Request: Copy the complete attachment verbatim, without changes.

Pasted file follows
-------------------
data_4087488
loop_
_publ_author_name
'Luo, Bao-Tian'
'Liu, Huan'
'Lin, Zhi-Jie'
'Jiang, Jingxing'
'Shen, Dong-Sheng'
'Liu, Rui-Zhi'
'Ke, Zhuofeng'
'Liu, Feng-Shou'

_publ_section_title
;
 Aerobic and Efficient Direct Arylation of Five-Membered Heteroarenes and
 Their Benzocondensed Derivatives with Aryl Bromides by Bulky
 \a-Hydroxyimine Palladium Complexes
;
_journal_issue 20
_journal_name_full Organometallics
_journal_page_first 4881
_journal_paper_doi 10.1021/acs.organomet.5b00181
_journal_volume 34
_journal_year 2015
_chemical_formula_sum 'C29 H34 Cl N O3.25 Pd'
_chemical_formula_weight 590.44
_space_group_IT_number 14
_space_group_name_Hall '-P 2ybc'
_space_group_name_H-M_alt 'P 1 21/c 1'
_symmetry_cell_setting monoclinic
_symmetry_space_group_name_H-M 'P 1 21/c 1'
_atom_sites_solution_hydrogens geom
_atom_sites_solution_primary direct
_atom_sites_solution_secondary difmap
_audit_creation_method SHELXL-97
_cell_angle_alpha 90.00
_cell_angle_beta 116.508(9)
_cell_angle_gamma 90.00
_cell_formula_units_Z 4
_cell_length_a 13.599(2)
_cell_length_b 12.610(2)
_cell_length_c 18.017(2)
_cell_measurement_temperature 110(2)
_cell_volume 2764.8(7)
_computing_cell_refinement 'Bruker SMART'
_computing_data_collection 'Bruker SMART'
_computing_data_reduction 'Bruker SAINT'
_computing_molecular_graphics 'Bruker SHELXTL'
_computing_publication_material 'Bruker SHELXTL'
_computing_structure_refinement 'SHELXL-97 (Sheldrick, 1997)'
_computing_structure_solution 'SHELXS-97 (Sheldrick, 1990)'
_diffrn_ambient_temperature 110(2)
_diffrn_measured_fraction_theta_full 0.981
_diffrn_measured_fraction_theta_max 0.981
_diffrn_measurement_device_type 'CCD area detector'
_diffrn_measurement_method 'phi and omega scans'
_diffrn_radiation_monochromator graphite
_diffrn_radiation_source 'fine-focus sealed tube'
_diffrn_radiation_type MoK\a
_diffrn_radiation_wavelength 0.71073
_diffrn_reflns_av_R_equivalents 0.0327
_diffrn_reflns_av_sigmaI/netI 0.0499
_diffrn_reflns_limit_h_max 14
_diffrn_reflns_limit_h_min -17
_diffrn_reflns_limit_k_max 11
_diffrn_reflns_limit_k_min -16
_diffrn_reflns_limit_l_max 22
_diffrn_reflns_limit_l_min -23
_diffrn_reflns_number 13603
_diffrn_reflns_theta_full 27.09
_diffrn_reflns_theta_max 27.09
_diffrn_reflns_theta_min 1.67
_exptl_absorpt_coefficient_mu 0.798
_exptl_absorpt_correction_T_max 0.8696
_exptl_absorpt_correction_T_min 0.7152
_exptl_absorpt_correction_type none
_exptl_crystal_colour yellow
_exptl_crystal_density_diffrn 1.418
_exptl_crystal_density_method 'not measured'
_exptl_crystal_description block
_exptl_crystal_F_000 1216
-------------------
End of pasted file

data_4087488
loop_
_publ_author_name
'Luo, Bao-Tian'
'Liu, Huan'
'Lin, Zhi-Jie'
'Jiang, Jingxing'
'Shen, Dong-Sheng'
'Liu, Rui-Zhi'
'Ke, Zhuofeng'
'Liu, Feng-Shou'

_publ_section_title
;
 Aerobic and Efficient Direct Arylation of Five-Membered Heteroarenes and
 Their Benzocondensed Derivatives with Aryl Bromides by Bulky
 \a-Hydroxyimine Palladium Complexes
;
_journal_issue 20
_journal_name_full Organometallics
_journal_page_first 4881
_journal_paper_doi 10.1021/acs.organomet.5b00181
_journal_volume 34
_journal_year 2015
_chemical_formula_sum 'C29 H34 Cl N O3.25 Pd'
_chemical_formula_weight 590.44
_space_group_IT_number 14
_space_group_name_Hall '-P 2ybc'
_space_group_name_H-M_alt 'P 1 21/c 1'
_symmetry_cell_setting monoclinic
_symmetry_space_group_name_H-M 'P 1 21/c 1'
_atom_sites_solution_hydrogens geom
_atom_sites_solution_primary direct
_atom_sites_solution_secondary difmap
_audit_creation_method SHELXL-97
_cell_angle_alpha 90.00
_cell_angle_beta 116.508(9)
_cell_angle_gamma 90.00
_cell_formula_units_Z 4
_cell_length_a 13.599(2)
_cell_length_b 12.610(2)
_cell_length_c 18.017(2)
_cell_measurement_temperature 110(2)
_cell_volume 2764.8(7)
_computing_cell_refinement 'Bruker SMART'
_computing_data_collection 'Bruker SMART'
_computing_data_reduction 'Bruker SAINT'
_computing_molecular_graphics 'Bruker SHELXTL'
_computing_publication_material 'Bruker SHELXTL'
_computing_structure_refinement 'SHELXL-97 (Sheldrick, 1997)'
_computing_structure_solution 'SHELXS-97 (Sheldrick, 1990)'
_diffrn_ambient_temperature 110(2)
_diffrn_measured_fraction_theta_full 0.981
_diffrn_measured_fraction_theta_max 0.981
_diffrn_measurement_device_type 'CCD area detector'
_diffrn_measurement_method 'phi and omega scans'
_diffrn_radiation_monochromator graphite
_diffrn_radiation_source 'fine-focus sealed tube'
_diffrn_radiation_type MoK\a
_diffrn_radiation_wavelength 0.71073
_diffrn_reflns_av_R_equivalents 0.0327
_diffrn_reflns_av_sigmaI/netI 0.0499
_diffrn_reflns_limit_h_max 14
_diffrn_reflns_limit_h_min -17
_diffrn_reflns_limit_k_max 11
_diffrn_reflns_limit_k_min -16
_diffrn_reflns_limit_l_max 22
_diffrn_reflns_limit_l_min -23
_diffrn_reflns_number 13603
_diffrn_reflns_theta_full 27.09
_diffrn_reflns_theta_max 27.09
_diffrn_reflns_theta_min 1.67
_exptl_absorpt_coefficient_mu 0.798
_exptl_absorpt_correction_T_max 0.8696
_exptl_absorpt_correction_T_min 0.7152
_exptl_absorpt_correction_type none
_exptl_crystal_colour yellow
_exptl_crystal_density_diffrn 1.418
_exptl_crystal_density_method 'not measured'
_exptl_crystal_description block
_exptl_crystal_F_000 1216